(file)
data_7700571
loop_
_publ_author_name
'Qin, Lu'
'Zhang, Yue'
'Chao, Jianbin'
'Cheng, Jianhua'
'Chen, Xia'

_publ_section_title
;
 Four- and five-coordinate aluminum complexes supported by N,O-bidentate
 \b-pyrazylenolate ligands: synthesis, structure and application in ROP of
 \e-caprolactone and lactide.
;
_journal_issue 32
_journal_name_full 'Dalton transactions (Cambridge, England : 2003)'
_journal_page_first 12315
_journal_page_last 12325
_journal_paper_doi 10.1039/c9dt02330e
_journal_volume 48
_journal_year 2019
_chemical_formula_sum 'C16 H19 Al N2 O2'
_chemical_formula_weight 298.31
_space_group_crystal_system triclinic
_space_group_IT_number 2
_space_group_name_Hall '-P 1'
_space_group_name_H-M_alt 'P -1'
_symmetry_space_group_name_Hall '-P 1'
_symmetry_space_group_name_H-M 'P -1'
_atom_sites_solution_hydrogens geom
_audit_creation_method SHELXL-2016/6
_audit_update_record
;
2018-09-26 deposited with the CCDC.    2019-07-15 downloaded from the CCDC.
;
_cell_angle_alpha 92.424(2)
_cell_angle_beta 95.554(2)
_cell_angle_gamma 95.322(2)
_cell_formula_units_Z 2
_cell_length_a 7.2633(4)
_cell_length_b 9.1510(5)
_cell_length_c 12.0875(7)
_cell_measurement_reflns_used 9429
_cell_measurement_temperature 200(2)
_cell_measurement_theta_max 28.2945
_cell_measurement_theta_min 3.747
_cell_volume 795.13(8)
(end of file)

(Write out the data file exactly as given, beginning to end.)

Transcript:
data_7700571
loop_
_publ_author_name
'Qin, Lu'
'Zhang, Yue'
'Chao, Jianbin'
'Cheng, Jianhua'
'Chen, Xia'

_publ_section_title
;
 Four- and five-coordinate aluminum complexes supported by N,O-bidentate
 \b-pyrazylenolate ligands: synthesis, structure and application in ROP of
 \e-caprolactone and lactide.
;
_journal_issue 32
_journal_name_full 'Dalton transactions (Cambridge, England : 2003)'
_journal_page_first 12315
_journal_page_last 12325
_journal_paper_doi 10.1039/c9dt02330e
_journal_volume 48
_journal_year 2019
_chemical_formula_sum 'C16 H19 Al N2 O2'
_chemical_formula_weight 298.31
_space_group_crystal_system triclinic
_space_group_IT_number 2
_space_group_name_Hall '-P 1'
_space_group_name_H-M_alt 'P -1'
_symmetry_space_group_name_Hall '-P 1'
_symmetry_space_group_name_H-M 'P -1'
_atom_sites_solution_hydrogens geom
_audit_creation_method SHELXL-2016/6
_audit_update_record
;
2018-09-26 deposited with the CCDC.    2019-07-15 downloaded from the CCDC.
;
_cell_angle_alpha 92.424(2)
_cell_angle_beta 95.554(2)
_cell_angle_gamma 95.322(2)
_cell_formula_units_Z 2
_cell_length_a 7.2633(4)
_cell_length_b 9.1510(5)
_cell_length_c 12.0875(7)
_cell_measurement_reflns_used 9429
_cell_measurement_temperature 200(2)
_cell_measurement_theta_max 28.2945
_cell_measurement_theta_min 3.747
_cell_volume 795.13(8)